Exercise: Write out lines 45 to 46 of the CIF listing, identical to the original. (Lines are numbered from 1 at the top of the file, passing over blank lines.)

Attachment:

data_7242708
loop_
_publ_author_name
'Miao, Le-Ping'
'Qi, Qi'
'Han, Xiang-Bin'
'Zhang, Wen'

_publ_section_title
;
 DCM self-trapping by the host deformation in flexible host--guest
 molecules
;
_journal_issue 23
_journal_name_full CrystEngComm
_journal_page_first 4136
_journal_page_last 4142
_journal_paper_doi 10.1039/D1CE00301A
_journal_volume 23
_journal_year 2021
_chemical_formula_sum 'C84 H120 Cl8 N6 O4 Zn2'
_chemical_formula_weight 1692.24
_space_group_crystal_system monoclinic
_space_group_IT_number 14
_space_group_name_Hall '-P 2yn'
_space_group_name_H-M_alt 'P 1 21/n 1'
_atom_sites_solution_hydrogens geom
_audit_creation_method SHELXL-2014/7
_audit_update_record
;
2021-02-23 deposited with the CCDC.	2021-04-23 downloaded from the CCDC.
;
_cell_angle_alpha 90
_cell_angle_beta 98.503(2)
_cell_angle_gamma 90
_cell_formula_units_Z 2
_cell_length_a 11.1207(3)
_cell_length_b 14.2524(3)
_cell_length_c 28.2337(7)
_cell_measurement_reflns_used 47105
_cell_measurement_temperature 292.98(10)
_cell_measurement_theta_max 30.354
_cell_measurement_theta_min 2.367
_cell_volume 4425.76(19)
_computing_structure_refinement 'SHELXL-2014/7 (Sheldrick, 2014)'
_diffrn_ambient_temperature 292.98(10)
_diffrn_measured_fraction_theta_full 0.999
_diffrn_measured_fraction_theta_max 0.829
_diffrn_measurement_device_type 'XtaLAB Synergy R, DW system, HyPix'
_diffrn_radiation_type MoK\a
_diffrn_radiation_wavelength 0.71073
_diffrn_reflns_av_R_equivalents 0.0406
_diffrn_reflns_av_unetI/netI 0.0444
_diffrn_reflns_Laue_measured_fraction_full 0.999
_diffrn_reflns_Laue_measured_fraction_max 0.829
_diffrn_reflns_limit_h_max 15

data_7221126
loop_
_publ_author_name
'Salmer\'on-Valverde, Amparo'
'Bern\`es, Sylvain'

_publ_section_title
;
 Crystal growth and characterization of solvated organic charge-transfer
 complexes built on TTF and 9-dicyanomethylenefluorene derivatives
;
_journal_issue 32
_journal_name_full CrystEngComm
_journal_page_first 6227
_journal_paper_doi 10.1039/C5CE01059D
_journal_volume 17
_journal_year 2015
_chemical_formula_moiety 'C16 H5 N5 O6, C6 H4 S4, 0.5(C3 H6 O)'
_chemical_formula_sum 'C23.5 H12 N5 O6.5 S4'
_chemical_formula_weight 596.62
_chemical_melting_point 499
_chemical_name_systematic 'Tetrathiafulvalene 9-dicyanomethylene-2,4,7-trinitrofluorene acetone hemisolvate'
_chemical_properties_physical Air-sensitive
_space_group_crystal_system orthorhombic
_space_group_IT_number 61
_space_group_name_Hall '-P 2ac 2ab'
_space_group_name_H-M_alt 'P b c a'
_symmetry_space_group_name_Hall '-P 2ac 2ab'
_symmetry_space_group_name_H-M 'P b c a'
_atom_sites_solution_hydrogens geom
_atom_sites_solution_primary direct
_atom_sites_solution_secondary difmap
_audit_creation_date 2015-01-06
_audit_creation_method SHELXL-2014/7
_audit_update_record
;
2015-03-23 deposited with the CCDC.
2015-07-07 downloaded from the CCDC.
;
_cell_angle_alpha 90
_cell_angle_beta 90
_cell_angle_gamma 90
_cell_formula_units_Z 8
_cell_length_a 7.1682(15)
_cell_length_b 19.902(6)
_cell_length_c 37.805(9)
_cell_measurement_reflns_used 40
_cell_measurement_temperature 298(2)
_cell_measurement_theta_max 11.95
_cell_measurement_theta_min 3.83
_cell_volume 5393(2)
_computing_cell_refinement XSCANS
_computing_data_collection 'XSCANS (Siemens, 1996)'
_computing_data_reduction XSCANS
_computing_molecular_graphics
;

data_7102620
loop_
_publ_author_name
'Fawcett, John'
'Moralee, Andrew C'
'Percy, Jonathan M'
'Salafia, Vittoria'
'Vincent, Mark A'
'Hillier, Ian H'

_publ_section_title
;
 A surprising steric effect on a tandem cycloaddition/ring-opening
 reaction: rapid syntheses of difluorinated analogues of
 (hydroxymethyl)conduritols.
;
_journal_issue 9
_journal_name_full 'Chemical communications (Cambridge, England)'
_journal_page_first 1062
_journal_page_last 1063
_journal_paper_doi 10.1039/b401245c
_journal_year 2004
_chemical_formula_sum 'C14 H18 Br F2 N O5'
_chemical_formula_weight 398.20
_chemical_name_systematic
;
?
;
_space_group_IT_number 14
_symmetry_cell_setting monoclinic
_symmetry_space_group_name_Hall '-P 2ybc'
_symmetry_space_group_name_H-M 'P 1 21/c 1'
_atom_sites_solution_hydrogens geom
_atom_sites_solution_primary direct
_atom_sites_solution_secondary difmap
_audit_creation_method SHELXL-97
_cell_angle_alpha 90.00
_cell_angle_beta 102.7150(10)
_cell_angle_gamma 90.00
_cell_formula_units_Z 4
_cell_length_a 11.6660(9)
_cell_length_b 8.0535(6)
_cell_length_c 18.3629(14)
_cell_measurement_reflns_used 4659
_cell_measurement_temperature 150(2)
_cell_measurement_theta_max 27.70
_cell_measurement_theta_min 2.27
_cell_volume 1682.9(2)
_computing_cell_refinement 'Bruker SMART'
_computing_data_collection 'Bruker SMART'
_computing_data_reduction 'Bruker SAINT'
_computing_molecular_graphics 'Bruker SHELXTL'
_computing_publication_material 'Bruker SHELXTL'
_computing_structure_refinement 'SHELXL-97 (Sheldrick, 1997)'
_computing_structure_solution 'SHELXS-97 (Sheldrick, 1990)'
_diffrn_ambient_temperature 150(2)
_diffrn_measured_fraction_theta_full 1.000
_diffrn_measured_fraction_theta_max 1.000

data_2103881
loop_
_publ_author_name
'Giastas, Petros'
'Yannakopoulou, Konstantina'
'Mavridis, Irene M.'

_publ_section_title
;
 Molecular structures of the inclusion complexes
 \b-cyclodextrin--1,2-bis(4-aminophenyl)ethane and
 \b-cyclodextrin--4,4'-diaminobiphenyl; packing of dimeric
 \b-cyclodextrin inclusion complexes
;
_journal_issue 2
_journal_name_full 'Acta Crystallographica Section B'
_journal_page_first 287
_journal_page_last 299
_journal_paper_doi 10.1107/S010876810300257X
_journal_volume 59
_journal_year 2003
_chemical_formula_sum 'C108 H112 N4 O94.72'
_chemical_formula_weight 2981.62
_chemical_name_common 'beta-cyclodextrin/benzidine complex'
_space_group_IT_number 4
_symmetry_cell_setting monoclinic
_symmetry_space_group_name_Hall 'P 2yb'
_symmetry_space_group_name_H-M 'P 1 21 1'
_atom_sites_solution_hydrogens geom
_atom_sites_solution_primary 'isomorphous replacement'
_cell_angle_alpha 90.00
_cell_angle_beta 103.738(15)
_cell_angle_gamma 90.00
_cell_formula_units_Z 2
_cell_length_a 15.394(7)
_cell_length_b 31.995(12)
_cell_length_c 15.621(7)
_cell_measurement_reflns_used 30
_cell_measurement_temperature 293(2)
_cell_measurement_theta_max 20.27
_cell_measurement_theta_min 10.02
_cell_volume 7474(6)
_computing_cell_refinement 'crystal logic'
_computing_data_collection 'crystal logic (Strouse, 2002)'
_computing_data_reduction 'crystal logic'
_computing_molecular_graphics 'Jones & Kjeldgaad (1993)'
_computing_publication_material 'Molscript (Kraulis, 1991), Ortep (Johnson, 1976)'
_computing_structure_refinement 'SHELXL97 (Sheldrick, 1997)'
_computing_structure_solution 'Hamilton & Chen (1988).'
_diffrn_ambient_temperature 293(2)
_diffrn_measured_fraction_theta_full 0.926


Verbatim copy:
_diffrn_ambient_temperature 292.98(10)
_diffrn_measured_fraction_theta_full 0.999